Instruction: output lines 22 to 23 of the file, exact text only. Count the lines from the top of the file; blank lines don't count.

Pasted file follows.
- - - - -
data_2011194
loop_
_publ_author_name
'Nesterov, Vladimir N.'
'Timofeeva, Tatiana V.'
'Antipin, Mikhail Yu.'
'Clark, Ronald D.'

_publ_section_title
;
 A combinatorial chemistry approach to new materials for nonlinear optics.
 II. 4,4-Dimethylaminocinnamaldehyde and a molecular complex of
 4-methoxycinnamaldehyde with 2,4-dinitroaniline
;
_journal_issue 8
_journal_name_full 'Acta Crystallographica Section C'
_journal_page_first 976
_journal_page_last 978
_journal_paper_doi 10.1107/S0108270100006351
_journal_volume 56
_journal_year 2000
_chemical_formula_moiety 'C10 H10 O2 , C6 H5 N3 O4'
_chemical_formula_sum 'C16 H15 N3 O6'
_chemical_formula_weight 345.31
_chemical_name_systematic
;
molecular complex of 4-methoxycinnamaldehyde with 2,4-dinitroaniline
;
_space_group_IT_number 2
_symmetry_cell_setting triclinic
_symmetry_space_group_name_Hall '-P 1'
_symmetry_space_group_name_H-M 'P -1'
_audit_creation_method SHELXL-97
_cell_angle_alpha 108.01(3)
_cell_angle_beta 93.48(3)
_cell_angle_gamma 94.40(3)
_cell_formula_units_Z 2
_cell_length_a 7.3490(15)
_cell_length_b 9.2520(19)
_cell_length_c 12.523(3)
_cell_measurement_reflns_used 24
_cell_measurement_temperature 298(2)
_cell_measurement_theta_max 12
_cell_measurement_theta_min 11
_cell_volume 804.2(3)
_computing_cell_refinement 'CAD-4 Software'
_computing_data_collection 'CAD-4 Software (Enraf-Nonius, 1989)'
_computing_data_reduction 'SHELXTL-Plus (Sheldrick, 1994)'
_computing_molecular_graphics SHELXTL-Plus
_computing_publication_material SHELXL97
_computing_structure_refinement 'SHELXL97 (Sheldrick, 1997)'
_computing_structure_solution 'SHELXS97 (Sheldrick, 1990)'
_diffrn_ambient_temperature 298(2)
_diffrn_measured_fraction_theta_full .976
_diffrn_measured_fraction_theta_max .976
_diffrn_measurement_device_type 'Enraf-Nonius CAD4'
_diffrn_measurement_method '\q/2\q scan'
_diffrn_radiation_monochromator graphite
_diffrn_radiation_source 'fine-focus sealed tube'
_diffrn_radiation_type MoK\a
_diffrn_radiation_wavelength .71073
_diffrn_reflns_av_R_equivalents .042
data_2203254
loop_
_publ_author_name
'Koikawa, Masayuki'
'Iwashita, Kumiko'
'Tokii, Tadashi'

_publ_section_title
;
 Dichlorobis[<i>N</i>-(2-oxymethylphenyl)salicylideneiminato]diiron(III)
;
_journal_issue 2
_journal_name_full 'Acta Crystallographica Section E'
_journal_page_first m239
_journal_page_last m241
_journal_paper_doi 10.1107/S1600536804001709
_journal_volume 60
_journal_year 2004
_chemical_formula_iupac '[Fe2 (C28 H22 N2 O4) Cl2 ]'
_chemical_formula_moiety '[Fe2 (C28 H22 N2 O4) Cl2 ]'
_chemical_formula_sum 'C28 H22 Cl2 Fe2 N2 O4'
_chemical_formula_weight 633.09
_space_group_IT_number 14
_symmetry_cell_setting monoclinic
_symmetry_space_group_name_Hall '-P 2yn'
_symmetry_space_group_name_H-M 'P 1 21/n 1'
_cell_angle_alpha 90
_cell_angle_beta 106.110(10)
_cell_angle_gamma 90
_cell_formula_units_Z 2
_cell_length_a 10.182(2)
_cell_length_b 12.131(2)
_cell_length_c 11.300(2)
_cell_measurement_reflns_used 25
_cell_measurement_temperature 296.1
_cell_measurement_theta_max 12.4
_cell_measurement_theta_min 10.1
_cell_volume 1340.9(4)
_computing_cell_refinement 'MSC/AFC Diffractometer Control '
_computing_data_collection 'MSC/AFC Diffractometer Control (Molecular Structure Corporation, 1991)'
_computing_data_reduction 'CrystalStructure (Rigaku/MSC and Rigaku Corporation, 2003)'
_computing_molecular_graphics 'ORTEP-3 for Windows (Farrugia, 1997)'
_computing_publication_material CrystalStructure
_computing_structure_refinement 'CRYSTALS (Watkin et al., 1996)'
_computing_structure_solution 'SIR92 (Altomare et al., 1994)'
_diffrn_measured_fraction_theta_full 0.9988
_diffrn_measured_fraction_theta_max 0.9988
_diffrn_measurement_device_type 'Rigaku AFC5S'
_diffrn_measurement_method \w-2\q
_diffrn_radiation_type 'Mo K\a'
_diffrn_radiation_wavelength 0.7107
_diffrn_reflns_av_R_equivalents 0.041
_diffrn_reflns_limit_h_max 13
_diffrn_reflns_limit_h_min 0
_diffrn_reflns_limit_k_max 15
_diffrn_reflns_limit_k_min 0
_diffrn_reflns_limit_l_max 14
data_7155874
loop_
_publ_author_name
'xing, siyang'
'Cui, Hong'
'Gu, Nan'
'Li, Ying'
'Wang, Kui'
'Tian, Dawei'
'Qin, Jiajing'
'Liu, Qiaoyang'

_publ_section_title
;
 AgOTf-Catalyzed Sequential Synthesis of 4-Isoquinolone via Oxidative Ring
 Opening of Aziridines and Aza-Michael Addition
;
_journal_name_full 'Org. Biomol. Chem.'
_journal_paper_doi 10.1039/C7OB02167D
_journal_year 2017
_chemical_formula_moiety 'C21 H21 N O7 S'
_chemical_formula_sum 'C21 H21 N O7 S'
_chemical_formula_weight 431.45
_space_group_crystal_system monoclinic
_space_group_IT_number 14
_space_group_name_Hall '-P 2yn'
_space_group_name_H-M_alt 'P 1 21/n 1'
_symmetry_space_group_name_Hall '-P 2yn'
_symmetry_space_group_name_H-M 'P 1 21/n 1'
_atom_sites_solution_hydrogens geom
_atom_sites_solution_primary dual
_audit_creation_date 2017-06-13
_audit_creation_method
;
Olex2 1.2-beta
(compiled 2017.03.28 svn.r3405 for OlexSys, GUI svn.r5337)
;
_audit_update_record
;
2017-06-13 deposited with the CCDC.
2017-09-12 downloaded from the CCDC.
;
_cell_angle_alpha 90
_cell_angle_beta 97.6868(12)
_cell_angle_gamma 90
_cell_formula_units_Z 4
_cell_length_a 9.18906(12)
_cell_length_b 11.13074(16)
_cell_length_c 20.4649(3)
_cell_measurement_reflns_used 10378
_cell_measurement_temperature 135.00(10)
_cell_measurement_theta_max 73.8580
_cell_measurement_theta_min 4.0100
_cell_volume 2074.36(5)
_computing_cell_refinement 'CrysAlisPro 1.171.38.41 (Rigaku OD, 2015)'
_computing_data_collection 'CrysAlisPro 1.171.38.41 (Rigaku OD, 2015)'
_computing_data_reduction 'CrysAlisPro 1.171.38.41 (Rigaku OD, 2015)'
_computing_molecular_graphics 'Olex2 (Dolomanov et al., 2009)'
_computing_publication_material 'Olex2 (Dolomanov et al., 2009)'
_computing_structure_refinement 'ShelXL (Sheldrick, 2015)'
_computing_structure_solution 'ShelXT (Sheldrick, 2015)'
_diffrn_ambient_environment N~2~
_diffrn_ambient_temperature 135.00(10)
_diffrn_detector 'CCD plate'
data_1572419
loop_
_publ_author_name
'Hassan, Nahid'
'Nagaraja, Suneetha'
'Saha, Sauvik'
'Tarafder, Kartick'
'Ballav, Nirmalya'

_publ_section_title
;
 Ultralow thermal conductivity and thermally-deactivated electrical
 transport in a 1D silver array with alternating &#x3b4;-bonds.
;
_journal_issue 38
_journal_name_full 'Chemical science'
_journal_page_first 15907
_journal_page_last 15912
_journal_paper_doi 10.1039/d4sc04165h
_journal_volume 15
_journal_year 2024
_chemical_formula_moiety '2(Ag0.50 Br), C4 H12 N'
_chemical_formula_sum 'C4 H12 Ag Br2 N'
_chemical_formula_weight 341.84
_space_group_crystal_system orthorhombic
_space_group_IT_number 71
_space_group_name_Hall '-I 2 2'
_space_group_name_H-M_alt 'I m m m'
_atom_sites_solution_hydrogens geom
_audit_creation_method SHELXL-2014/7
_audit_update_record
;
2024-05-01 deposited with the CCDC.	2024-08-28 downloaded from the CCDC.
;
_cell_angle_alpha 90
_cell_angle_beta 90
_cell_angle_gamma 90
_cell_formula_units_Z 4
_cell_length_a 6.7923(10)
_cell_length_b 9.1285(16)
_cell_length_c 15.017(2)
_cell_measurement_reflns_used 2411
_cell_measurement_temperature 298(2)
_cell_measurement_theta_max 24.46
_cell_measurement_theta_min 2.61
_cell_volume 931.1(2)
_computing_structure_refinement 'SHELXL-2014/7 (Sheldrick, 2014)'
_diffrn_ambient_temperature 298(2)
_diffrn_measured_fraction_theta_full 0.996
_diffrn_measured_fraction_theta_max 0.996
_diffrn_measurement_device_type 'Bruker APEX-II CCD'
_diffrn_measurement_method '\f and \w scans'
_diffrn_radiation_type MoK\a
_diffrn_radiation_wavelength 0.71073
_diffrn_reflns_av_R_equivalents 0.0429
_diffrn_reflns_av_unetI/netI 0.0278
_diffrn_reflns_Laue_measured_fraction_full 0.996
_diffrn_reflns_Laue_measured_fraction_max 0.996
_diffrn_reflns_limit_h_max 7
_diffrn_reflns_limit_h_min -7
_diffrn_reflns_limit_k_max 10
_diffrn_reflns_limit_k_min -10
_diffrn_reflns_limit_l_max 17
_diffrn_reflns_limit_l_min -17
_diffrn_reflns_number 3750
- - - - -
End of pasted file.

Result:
_chemical_formula_sum 'C16 H15 N3 O6'
_chemical_formula_weight 345.31